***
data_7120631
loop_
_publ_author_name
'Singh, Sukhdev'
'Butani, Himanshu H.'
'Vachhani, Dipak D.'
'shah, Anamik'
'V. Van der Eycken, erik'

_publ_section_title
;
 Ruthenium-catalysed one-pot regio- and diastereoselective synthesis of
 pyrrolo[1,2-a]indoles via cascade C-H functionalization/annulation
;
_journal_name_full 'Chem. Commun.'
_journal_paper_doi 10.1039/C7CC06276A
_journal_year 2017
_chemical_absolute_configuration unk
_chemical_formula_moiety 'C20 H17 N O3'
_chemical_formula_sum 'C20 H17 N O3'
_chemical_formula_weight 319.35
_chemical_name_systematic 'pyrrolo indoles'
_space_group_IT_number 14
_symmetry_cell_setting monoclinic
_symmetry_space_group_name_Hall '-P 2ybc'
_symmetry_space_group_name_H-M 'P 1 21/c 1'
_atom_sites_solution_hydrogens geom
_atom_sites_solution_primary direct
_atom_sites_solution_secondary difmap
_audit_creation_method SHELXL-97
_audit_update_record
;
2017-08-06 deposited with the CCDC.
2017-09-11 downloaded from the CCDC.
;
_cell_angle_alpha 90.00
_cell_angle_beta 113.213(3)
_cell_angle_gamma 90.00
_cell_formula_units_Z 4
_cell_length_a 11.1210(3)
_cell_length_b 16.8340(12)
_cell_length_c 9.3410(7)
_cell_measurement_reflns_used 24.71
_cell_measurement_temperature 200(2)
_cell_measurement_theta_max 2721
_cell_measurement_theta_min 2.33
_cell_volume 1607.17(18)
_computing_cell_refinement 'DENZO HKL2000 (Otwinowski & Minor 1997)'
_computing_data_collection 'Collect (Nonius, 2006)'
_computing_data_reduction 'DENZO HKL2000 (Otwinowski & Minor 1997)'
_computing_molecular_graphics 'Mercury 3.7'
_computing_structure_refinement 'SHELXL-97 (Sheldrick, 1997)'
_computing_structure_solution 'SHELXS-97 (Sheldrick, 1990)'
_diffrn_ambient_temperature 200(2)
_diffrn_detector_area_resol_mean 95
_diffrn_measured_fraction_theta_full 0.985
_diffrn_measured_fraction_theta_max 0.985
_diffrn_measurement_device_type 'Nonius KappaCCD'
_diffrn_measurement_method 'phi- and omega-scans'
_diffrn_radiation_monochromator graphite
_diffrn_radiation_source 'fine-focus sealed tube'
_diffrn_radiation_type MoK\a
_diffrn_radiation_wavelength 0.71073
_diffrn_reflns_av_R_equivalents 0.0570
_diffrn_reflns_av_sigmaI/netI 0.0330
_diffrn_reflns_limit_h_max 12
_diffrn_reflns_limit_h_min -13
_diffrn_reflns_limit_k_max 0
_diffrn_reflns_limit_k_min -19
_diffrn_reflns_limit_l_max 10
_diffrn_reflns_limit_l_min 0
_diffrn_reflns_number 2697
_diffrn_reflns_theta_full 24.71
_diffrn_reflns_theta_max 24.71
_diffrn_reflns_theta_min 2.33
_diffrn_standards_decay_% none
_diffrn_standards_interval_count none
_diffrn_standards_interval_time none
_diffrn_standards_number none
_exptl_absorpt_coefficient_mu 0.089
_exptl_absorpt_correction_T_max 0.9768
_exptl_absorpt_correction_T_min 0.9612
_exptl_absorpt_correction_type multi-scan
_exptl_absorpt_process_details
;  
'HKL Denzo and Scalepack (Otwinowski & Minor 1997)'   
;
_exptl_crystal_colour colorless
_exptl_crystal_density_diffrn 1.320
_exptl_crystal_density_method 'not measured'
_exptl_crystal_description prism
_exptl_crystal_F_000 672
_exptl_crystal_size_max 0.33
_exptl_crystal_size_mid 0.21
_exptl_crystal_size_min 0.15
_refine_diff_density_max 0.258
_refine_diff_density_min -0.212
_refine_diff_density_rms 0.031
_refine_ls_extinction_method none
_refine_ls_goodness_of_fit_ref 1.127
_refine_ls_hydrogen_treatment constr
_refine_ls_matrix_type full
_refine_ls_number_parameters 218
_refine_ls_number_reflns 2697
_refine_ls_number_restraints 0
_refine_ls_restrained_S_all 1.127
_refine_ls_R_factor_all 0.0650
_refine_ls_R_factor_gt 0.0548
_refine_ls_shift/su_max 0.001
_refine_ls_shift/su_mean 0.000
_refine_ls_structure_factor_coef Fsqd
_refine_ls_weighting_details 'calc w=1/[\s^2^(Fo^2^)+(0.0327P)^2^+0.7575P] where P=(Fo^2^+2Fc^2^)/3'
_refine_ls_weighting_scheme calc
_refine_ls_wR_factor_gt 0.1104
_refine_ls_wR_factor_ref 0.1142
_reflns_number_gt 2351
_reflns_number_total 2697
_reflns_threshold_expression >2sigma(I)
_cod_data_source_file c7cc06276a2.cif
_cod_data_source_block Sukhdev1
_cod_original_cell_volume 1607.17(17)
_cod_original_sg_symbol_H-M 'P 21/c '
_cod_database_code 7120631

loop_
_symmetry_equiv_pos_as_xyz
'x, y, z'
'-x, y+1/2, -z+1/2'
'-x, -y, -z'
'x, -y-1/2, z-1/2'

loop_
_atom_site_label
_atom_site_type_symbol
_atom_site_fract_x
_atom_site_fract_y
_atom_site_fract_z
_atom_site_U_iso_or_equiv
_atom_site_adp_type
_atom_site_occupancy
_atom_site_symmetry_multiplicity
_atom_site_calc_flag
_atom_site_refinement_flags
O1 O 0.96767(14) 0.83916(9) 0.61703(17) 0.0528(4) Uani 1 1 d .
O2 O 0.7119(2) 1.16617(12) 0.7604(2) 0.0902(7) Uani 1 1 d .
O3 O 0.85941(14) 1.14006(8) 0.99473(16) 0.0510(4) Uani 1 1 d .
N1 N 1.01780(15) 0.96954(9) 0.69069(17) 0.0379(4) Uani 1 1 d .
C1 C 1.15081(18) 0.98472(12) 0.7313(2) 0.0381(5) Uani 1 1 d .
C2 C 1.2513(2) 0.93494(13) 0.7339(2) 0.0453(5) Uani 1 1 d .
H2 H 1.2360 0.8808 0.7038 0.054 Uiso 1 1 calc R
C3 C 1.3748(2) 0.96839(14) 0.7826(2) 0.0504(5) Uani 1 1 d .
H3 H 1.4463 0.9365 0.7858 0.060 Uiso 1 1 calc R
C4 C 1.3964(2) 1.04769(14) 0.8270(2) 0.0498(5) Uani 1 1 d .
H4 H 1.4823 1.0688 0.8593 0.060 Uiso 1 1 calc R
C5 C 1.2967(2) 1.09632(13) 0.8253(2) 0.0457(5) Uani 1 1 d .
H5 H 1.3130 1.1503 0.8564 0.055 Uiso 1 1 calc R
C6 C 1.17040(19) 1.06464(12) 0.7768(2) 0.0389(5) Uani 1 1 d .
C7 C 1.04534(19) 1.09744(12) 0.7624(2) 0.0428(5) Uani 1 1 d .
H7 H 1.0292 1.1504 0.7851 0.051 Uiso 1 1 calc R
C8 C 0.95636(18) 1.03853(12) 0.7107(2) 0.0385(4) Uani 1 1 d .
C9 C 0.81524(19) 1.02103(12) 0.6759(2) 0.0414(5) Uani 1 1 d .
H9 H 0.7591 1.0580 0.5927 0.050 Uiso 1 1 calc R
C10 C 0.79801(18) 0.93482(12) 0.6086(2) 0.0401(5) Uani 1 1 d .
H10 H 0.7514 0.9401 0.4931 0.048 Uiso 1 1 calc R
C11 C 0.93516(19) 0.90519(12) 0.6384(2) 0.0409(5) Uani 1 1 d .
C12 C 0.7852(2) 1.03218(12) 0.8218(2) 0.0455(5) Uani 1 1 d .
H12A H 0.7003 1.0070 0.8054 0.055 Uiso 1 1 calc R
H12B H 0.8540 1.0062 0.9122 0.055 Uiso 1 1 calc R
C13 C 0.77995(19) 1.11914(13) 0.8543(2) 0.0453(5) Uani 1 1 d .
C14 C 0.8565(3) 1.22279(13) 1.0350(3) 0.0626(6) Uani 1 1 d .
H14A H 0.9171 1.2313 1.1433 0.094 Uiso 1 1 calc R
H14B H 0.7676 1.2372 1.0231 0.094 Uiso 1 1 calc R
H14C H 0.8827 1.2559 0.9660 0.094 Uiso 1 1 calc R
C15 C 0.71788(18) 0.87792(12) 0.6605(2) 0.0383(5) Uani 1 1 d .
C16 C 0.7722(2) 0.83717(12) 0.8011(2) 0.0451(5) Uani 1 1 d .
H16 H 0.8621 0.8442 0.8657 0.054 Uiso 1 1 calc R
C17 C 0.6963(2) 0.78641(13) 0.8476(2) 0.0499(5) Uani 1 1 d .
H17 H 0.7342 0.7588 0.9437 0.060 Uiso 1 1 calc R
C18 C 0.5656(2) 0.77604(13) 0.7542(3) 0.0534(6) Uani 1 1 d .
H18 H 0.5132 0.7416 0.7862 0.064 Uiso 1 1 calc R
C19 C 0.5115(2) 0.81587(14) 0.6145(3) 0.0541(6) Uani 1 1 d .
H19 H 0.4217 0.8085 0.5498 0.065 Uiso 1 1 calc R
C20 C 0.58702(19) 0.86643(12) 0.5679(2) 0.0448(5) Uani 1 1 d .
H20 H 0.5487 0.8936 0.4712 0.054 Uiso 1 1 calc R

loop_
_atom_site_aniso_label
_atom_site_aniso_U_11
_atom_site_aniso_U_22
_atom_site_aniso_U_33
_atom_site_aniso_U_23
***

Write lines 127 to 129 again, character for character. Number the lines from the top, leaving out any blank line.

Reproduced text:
'-x, -y, -z'
'x, -y-1/2, z-1/2'

loop_